The other day Sawyer asked if I’d drive a shuttle car for him. He and some friends were planning to “crust-cruise” (a spring skate ski phenomenon) over the Gallatin Range. My picking them up would save them a prohibitive drive to stage a car on the far side. I couldn’t think of a good reason not to, so I agreed. Actually, it’s a pretty nice drive, up Paradise Valley along the Yellowstone River and then, using my “geezer pass”, into Yellowstone Park. Beautiful morning. The Yellowstone coming up, but still far from flooding. The mountains deep in snowpack, potent with uncertain prospects for flooding, great paddling, natural drama.
I drove up past the Mammoth Terraces, the roads gritty with sand. Few visitors, winter-gaunt elk and bison searching for greening grass. I got to our rendezvous before the crew arrived and was standing by the car, chastising myself for forgetting binoculars, surveying the distant slopes and meadows for skiers. Geese flew overhead. A sandhill crane called from a nearby meadow. Some bison moved slowly across a bare hillside near Bunsen Peak. I heard a funny ticking noise, some soft thumping. I figured it was the cooling engine, didn’t give it much thought, but it persisted. Finally I looked over.
On the far side of the car a female mountain bluebird was flitting energetically around the sideview mirror. She landed on the mirror itself and started pecking away at her reflection, then hopped on top of the mirror, then to the window, back to the mirror, more pecking. She paid me no mind. Eventually she came to my side of the car and repeated her obsessive behavior on that mirror, completely oblivious to me. The male bluebird arrived. The two birds twirled together in a spiraling flight maybe thirty feet high, then broke off – courtship, spring energy, love . . . They disappeared into the open end of a metal hitching rail near the trailhead, emerged again, did another acrobatic spiraling flight, blue wings tangling in the blue sky. Then the female returned to the mirror, took up her OCD preoccupation with her image. I assume she thought the bird in the mirror was an intruder. She was so energetic in her attacks I worried she might break her thin beak on the glass.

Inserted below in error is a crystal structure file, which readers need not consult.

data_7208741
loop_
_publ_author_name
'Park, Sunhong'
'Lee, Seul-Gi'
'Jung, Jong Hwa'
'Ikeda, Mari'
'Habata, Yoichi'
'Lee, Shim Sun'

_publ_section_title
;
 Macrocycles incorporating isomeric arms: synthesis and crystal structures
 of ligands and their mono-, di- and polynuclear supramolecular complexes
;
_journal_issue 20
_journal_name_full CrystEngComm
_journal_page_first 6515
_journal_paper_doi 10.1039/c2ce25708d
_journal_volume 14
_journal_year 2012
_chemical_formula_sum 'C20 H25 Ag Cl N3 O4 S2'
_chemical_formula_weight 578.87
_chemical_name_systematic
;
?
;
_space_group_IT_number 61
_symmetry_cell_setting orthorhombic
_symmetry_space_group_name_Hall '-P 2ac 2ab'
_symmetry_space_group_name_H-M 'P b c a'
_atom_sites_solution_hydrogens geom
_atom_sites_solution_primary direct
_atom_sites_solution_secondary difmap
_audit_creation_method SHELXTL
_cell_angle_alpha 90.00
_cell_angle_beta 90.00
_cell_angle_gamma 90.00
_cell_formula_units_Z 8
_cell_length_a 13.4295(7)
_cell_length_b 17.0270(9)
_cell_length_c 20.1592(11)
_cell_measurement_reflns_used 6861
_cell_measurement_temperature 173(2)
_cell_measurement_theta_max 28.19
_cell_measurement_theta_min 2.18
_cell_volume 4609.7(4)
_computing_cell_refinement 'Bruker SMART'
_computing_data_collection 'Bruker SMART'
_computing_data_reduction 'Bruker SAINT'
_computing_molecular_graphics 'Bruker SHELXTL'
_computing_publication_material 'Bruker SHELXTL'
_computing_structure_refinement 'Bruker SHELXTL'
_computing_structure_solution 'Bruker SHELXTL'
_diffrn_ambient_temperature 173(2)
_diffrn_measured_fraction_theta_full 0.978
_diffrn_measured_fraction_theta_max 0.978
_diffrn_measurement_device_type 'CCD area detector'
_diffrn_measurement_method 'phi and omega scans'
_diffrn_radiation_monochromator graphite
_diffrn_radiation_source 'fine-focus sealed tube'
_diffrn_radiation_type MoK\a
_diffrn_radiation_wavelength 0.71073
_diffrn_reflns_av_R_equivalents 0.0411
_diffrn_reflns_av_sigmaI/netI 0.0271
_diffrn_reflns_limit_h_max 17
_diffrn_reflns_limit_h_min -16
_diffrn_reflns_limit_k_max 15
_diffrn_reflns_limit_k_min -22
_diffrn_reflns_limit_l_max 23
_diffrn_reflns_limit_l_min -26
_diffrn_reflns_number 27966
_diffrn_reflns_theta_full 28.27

I had brought a couple of magazines to read while I waited, but the birds were so entertaining, so bright, so active. Then I caught some distant movement on far slopes, four skiers skating across the final feathering stretches of melting snow, eating distance. Suddenly they were there, twenty-some miles in their wake. They were full of all the wildlife they’d seen – grizzly and wolf tracks, moose and bison and elk, a fox, a skunk. I showed them the bright birds, still obsessed with the car mirror.
When we drove off I imagined the relief that bluebird must have felt, finally free of the territorial interloper so immune to her attacks. I wanted to put up a no parking sign so she’d be spared the trial of another reflected challenger showing up. How much spring energy will she use up fighting off the endless stream of herself, provoking her, strangely oblivious to her attacks, and then mysteriously disappearing? What unintended challenges we present, being in the world with our inexplicable geegaws.